Size dimorphism in Rankinia (Tympanocryptis) diemensis (Family Agamidae): sex-specific patterns and geographic variation
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Stuart-Smith, JF and Stuart-Smith, RD and Swain, R and Wapstra, E, Size dimorphism in Rankinia (Tympanocryptis) diemensis (Family Agamidae): sex-specific patterns and geographic variation, Biological Journal of the Linnean Society, 94, (4) pp. 699-709. ISSN 0024-4066 (2008) [Refereed Article]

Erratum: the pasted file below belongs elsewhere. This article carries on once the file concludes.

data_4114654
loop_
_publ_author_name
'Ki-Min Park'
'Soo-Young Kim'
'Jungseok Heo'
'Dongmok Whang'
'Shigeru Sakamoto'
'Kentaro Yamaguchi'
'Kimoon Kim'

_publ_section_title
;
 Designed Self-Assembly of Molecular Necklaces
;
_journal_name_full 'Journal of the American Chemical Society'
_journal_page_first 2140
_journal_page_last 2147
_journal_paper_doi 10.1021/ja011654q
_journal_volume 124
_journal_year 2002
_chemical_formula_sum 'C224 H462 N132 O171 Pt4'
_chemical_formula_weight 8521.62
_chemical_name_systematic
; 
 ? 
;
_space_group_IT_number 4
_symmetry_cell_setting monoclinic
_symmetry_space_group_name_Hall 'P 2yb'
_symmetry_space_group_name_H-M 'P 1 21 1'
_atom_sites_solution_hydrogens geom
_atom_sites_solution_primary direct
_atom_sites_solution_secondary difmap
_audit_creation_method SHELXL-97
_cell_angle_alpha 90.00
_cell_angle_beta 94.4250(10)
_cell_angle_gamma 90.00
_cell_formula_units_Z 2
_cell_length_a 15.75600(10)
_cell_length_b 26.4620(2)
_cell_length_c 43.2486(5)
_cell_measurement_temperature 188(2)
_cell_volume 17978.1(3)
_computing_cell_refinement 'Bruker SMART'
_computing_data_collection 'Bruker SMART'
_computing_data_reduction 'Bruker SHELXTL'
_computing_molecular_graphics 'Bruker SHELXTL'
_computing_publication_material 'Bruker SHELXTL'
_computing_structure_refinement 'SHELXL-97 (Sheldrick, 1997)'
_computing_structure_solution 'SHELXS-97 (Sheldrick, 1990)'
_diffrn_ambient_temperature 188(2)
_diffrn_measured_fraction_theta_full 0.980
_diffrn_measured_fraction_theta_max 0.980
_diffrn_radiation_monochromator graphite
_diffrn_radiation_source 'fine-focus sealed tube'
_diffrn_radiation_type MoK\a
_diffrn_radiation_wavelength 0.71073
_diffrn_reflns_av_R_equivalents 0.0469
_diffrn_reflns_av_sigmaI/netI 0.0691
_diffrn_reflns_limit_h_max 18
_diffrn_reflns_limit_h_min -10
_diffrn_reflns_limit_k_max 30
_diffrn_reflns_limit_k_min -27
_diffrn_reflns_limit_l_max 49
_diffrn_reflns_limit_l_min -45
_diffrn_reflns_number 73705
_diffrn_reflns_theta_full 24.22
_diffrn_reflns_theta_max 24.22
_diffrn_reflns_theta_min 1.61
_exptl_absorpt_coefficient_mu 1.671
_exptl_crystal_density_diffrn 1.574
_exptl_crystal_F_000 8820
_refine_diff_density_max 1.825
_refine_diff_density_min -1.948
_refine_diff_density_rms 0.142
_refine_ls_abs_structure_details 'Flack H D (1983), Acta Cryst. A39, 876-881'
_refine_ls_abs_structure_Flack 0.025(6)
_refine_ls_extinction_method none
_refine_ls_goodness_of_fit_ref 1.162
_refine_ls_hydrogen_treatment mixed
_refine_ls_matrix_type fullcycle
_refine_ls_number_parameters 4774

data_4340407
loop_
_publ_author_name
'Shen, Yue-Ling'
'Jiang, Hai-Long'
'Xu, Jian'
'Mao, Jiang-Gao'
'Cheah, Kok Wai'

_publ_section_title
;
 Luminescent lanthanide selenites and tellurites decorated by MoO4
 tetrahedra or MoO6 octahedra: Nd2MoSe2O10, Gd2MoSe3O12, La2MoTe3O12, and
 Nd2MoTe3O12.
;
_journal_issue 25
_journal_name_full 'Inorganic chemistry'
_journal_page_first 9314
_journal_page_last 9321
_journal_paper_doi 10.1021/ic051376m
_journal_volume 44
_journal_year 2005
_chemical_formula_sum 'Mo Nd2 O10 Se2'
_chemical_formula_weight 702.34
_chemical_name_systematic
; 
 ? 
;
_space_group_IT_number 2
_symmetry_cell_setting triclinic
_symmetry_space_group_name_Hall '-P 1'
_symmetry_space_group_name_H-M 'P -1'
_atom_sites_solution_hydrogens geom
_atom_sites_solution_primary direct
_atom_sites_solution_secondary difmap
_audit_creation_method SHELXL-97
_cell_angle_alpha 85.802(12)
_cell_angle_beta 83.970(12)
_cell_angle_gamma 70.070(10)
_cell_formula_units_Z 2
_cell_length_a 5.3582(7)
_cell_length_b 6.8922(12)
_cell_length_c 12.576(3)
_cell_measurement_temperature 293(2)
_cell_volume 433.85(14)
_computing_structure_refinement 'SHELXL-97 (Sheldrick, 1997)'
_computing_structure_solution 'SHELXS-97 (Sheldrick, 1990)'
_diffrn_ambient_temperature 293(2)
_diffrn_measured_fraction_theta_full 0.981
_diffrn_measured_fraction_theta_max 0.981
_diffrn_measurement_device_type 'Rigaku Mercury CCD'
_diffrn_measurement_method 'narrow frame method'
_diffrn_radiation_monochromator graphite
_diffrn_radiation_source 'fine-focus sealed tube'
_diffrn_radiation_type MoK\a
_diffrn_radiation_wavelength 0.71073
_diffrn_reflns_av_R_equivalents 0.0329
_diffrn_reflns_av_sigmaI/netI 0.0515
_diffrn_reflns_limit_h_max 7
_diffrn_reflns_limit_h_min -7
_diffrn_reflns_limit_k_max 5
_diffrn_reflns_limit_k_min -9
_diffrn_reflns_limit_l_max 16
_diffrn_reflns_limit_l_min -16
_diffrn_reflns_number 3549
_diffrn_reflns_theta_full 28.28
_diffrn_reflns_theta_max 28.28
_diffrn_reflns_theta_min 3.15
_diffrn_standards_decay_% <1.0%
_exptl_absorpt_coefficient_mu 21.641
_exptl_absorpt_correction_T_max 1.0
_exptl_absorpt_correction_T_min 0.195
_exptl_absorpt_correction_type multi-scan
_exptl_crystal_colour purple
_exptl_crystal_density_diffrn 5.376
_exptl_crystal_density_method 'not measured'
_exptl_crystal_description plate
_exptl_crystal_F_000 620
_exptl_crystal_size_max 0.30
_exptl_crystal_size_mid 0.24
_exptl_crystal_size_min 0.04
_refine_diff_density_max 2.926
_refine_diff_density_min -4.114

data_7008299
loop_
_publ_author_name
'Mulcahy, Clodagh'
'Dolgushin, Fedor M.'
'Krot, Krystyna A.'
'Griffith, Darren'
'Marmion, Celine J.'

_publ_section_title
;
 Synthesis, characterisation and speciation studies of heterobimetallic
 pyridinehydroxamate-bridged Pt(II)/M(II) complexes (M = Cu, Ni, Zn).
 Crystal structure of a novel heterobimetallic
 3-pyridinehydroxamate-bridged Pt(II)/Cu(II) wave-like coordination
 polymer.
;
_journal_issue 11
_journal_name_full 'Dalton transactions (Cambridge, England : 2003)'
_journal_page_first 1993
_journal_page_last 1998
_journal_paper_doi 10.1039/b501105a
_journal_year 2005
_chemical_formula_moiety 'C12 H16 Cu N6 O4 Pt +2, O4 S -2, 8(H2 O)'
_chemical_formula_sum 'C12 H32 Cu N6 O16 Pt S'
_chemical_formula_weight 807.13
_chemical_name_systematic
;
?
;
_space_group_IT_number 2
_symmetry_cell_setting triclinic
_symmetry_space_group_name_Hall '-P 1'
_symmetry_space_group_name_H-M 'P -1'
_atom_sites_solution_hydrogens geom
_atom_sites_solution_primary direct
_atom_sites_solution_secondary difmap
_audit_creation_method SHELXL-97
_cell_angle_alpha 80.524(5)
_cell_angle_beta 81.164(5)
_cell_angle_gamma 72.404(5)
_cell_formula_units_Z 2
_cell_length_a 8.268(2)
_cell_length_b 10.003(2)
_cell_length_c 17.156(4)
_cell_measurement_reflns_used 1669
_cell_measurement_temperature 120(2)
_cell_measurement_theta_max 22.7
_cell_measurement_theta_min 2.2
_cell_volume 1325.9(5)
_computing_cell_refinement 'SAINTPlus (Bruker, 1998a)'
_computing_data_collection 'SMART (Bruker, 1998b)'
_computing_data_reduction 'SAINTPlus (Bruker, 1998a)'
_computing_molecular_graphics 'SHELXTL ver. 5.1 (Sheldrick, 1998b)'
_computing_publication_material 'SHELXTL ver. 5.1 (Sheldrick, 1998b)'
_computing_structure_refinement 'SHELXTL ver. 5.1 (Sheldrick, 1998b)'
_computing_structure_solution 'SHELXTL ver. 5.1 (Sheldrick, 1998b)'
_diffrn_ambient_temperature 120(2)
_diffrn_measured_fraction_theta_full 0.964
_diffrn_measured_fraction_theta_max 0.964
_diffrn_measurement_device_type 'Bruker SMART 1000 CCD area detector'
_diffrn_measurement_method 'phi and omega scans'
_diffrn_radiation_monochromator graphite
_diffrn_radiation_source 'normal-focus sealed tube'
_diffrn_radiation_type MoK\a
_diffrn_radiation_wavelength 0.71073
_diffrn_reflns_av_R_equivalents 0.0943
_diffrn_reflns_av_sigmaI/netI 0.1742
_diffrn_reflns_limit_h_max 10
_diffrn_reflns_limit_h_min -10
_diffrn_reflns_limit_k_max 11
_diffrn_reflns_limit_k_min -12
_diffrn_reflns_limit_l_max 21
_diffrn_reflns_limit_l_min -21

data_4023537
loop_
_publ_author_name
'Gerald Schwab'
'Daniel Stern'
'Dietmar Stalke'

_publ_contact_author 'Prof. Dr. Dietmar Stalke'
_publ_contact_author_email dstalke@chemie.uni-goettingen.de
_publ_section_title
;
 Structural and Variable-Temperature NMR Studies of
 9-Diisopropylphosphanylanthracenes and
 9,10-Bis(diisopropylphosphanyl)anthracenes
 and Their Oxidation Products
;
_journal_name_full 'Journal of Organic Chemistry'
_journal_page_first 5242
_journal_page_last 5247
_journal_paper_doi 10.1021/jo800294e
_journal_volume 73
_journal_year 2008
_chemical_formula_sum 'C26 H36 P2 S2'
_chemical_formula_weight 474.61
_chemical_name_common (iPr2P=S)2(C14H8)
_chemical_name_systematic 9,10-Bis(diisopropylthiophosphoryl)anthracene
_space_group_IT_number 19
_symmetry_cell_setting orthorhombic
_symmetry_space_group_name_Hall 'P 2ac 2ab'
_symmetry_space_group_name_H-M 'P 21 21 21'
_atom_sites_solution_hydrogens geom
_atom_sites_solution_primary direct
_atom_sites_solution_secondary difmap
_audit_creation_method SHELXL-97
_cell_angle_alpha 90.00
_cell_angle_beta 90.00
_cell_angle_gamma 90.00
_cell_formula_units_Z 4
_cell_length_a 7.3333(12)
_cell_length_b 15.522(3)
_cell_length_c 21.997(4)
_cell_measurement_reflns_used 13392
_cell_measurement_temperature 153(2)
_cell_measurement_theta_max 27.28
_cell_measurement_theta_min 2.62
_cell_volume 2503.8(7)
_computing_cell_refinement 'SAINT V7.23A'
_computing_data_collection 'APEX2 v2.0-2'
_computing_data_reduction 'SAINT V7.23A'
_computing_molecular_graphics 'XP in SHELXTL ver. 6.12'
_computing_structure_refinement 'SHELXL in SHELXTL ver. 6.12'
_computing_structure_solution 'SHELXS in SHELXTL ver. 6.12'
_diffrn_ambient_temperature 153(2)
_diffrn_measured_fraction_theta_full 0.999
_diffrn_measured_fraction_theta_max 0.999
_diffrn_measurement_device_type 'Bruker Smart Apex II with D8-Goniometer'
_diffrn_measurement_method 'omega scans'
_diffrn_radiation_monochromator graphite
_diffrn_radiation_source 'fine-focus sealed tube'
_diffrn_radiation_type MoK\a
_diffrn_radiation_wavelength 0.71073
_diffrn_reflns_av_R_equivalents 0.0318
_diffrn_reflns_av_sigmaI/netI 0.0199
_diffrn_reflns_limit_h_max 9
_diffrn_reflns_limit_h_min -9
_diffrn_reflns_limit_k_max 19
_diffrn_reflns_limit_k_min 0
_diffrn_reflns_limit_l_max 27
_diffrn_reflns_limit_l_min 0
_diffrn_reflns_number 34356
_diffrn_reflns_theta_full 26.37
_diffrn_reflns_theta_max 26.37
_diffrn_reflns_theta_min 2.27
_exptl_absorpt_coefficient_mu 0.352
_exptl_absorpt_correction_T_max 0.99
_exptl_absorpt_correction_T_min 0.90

Sexual dimorphism has implications for a range of biological and ecological factors, and intersexual morphological differences within a species provide an ideal opportunity for investigating evolutionary influences on phenotypic variation. We investigated sexual size dimorphism (SSD) in an agamid species, Rankinia [Tympanocryptis] diemensis, to determine whether overall size and/or relative morphological trait size differences exist and whether geographic variation in size dimorphism occurs in this species. Relative morphological trait proportions included a range of head, limb, and inter-limb measurements. We found significant overall intersexual adult size differences; females were the larger sex across all sites but the degree of dimorphism between the sexes did not differ between sites. This female-biased size difference is atypical for agamid lizards, which are usually characterized by large male body size. In this species, large female-biased SSD appears to have evolved as a result of fecundity advantages. The size of relative morphological trait also differed significantly between the sexes, but in the opposite direction: relative head, tail, and limb sizes were significantly larger in males than females. This corresponds to patterns in trait size usually found in this taxonomic group, where male head and limb size is important in contest success such as male-male rivalry. There were site-specific morphological differences in hatchlings, including overall body size, tail, inter-limb, thigh, and hindlimb lengths; however, there were no sex-specific differences indicating the body size differences present in the adult form occur during ontogeny. © 2008 The Linnean Society of London.
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